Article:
10 Ways to Nurture Healthy Friendships

by Elizabeth

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About a year ago I led a discussion on female friendships with a group of teen girls. In preparation for that class, I asked some ladies whose friendship I highly value for their wisdom on cultivating and nurturing healthy, God-honoring friendships.

What they said was so rich — and is still so rich — that I wanted to share it with you (with their permission of course). I hope you will read through their words and then at the end share your own wisdom and experiences.

 

“Tenderness is the first thing I think of. It stuns me every time. I think time is a huge piece of the friendship process. It takes time and shared experiences — some of which you can create and some that just happen to you mutually as you go through things together. Good communication is super important, just like in marriage. Good listening skills.

There are rhythms to friendship too, and knowing that and not freaking out about it is important if you are in a long-term friendship. Sometimes the friendship is wide, sometimes it is deep, depending on what’s happening to the people involved.”

–from Teresa, my dear friend of 12 years (8 together and 5 apart). She’s the one who wrote this popular article about our friendship after I moved across the ocean.

 

“The main thing I can think of with girls is that it’s just as important to be equally yoked in your closest friendships as it is in a marriage relationship, and that we get in trouble when we start comparing ourselves to someone else (in a discontented way).”

–from Sarah, my dear friend since university days (15 years and counting).

 

“Female friendships are vital in my life because we are designed to be a part of community. Some characteristics that I think are important with girlfriends are honesty — if something is bothering you or you feel like God is calling you to talk about something with your girlfriend it’s crucial to listen and be honest with friends instead of letting a conflict or problem come between you. Also vulnerability, so your friends can see ‘the real you.’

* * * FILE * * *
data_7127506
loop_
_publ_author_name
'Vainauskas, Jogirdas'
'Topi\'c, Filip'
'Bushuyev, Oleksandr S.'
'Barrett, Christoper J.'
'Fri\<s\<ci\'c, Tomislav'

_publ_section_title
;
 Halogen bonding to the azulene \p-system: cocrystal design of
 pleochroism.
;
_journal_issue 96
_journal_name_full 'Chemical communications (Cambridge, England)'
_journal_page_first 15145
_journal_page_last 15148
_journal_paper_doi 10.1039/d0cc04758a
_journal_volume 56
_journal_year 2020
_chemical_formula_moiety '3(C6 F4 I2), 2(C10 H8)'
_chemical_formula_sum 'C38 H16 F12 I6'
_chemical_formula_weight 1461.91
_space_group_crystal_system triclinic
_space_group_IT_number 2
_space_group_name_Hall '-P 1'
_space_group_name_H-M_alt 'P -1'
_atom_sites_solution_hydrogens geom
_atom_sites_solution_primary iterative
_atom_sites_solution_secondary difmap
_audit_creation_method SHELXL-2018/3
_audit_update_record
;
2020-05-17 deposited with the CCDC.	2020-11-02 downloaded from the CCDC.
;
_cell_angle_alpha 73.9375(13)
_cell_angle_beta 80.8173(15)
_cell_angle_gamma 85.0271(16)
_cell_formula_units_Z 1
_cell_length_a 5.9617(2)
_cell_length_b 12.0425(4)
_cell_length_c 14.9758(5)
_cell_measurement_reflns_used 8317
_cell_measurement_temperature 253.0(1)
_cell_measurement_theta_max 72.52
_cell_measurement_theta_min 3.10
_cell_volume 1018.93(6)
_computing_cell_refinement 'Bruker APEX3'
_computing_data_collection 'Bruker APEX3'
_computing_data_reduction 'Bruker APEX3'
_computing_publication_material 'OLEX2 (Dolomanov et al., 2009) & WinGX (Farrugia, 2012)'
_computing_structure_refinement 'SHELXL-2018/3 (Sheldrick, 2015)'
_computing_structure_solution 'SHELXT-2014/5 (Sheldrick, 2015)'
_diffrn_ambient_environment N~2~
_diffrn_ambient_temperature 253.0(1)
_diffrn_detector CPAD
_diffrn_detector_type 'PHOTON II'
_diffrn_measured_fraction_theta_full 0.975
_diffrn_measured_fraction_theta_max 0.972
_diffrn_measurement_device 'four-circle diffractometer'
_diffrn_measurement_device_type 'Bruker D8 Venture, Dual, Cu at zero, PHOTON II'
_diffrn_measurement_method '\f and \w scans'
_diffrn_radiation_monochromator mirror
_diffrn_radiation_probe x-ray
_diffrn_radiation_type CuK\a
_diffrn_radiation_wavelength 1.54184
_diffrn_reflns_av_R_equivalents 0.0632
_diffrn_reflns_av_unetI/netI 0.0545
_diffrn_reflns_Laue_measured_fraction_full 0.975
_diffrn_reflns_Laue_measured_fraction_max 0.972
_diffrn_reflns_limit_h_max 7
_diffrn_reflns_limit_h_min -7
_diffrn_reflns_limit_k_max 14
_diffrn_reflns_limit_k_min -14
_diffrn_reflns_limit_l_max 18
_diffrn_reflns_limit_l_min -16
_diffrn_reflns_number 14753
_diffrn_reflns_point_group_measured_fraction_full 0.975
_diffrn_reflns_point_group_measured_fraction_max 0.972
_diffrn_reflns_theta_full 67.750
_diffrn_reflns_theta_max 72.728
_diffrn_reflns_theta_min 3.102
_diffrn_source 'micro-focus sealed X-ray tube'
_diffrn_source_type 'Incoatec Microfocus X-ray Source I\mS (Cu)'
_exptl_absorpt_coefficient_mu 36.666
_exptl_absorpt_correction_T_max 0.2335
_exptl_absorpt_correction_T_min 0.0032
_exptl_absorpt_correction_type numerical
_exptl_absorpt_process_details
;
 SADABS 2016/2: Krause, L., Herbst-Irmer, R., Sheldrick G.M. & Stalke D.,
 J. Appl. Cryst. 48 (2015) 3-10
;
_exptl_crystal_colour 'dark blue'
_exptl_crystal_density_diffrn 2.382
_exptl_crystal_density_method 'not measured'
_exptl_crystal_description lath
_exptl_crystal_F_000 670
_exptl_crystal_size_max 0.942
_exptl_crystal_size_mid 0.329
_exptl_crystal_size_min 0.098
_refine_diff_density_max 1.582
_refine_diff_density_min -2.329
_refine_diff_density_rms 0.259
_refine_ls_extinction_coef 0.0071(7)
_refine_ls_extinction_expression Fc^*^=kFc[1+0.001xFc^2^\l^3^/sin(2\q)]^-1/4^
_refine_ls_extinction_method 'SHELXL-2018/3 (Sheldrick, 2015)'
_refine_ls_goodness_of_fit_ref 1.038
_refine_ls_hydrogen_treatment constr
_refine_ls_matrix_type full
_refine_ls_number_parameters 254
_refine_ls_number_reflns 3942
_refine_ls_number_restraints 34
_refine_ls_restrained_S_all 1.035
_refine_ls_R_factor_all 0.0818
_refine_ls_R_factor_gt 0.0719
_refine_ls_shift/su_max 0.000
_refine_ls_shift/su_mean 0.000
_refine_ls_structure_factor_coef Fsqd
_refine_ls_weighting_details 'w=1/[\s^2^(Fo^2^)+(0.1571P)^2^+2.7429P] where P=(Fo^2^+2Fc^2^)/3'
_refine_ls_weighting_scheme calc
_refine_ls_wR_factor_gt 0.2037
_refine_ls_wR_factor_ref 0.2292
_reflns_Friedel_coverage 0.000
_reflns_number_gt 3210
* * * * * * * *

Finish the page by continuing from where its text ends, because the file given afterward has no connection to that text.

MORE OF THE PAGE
With vulnerability comes accountability, and this is my absolute favorite part of friendships because it’s truly a beautiful depiction of the church when friends see our weaknesses and can still love us but encourage and help us change! Pitfalls in friendships from my life are when I compare myself to friends or begin to judge other girlfriends when this happens I am not able to have a true godly friendship that is honoring to the Lord.”

–from Chelsea, a former youth group member who’s been a dear friend for 10 years now

 

So to recap, some of the most important qualities in our friendships are:

  1. Tenderness
  2. Spending time together
  3. Maintaining honesty in our communication
  4. Listening well
  5. Vulnerability – letting people see the “real you”
  6. Accepting accountability for our shortcomings
  7. Accepting the various rhythms in our lives
  8. Being “equally yoked” – cultivating close friendships with other believers
  9. Avoiding comparison and jealousy
  10. Staying humble and avoiding judgment

 

What about you? How have you experienced female friendships, either in positive or negative ways? What are the things you’ve learned along the way? Anything to add to our list?

 

Bonus: Books

Melanie Shankle wrote my absolute favorite book on friendship: Nobody’s Cuter Than You. I laughed so hard, and then I cried so hard. I loved it so much I bought a copy for all the ladies on my team. You can watch the book trailer here.

Christine Hoover wrote my absolute favorite modern book on grace from a female author: From Good to Grace (Did you catch how I left space for my favorite modern book on grace from a male author — Tim Keller’s The Prodigal God?). Anyway, Christine is coming out with a new book called Messy Beautiful Friendship. I haven’t read it yet, but I know it’ll be good, and she’s been publishing a series of blog posts highlighting some of the book’s content that you might want to check out.

2 thoughts on “10 Ways to Nurture Healthy Friendships

    • Thanks Amy! This post is really all due to the wonderful people in my life 🙂 I’m planning on expanding on this piece next month at ALO, because it prompted several real life conversations and I started thinking this was a need we should be talking about regarding overseas living. That one will be partially community sourced as well, and I certainly welcome your input on it too. 🙂

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